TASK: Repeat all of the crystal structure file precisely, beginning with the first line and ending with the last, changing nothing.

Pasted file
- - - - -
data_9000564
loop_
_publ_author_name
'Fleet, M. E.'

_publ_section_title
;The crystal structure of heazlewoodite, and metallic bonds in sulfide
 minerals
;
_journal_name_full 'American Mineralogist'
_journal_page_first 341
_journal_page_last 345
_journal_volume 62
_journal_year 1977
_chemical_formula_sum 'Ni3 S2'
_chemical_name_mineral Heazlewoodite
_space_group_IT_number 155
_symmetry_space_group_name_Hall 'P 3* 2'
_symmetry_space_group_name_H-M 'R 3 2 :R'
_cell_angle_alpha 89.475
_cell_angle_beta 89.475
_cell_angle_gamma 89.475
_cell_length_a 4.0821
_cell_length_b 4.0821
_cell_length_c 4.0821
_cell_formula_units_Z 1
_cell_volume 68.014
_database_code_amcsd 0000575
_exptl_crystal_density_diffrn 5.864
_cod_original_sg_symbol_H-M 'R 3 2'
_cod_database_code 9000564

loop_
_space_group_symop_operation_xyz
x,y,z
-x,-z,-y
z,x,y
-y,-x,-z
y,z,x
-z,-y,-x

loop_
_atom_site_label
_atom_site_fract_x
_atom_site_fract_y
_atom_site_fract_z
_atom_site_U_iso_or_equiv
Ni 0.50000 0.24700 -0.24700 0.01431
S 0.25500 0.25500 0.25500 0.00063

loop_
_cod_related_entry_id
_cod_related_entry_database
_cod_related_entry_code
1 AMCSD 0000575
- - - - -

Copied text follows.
data_9000564
loop_
_publ_author_name
'Fleet, M. E.'

_publ_section_title
;The crystal structure of heazlewoodite, and metallic bonds in sulfide
 minerals
;
_journal_name_full 'American Mineralogist'
_journal_page_first 341
_journal_page_last 345
_journal_volume 62
_journal_year 1977
_chemical_formula_sum 'Ni3 S2'
_chemical_name_mineral Heazlewoodite
_space_group_IT_number 155
_symmetry_space_group_name_Hall 'P 3* 2'
_symmetry_space_group_name_H-M 'R 3 2 :R'
_cell_angle_alpha 89.475
_cell_angle_beta 89.475
_cell_angle_gamma 89.475
_cell_length_a 4.0821
_cell_length_b 4.0821
_cell_length_c 4.0821
_cell_formula_units_Z 1
_cell_volume 68.014
_database_code_amcsd 0000575
_exptl_crystal_density_diffrn 5.864
_cod_original_sg_symbol_H-M 'R 3 2'
_cod_database_code 9000564

loop_
_space_group_symop_operation_xyz
x,y,z
-x,-z,-y
z,x,y
-y,-x,-z
y,z,x
-z,-y,-x

loop_
_atom_site_label
_atom_site_fract_x
_atom_site_fract_y
_atom_site_fract_z
_atom_site_U_iso_or_equiv
Ni 0.50000 0.24700 -0.24700 0.01431
S 0.25500 0.25500 0.25500 0.00063

loop_
_cod_related_entry_id
_cod_related_entry_database
_cod_related_entry_code
1 AMCSD 0000575